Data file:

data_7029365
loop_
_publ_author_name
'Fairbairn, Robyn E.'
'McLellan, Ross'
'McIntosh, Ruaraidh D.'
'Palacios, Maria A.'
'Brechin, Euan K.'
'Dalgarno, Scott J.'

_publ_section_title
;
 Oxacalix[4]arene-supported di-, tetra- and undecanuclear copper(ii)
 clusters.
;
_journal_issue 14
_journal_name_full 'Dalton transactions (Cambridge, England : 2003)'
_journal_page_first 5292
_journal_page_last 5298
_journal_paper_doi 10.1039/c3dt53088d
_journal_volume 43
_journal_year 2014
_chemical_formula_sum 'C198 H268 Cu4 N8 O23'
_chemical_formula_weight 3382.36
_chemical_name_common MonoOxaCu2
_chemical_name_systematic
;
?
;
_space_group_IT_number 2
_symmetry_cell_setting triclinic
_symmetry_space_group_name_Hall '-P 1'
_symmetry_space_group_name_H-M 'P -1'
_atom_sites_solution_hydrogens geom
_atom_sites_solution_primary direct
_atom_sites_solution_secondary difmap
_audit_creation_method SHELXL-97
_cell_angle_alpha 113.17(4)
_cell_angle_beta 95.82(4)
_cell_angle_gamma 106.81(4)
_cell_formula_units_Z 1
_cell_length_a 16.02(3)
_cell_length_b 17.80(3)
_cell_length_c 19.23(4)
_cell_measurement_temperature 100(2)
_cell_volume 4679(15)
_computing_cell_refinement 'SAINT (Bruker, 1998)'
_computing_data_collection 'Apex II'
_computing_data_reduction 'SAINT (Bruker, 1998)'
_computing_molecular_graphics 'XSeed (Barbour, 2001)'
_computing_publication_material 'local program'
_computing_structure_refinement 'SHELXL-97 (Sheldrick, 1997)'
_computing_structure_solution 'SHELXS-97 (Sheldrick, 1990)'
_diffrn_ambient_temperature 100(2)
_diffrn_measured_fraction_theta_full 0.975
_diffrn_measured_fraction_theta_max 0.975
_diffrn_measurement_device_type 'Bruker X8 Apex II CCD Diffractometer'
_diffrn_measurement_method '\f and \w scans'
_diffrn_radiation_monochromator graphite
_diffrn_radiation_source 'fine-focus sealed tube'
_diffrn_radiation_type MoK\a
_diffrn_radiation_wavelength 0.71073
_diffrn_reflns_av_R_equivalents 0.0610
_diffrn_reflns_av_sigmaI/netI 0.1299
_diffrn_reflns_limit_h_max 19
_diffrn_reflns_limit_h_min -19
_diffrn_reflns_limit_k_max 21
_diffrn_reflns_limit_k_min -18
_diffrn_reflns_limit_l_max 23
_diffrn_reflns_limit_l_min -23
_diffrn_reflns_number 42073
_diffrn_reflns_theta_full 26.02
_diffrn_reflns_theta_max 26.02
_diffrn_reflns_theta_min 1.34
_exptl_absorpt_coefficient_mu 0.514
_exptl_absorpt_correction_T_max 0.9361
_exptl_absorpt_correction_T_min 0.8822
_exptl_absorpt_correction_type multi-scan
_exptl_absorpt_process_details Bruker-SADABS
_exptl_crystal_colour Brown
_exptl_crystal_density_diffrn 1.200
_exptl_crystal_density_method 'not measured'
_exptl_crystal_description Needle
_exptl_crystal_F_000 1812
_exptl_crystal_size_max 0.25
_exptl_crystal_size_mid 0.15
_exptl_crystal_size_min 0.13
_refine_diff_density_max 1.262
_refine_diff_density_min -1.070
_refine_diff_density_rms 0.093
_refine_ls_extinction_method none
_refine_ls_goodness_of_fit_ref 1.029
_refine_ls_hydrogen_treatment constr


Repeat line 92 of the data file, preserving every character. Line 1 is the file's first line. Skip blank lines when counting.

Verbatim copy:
_refine_ls_hydrogen_treatment constr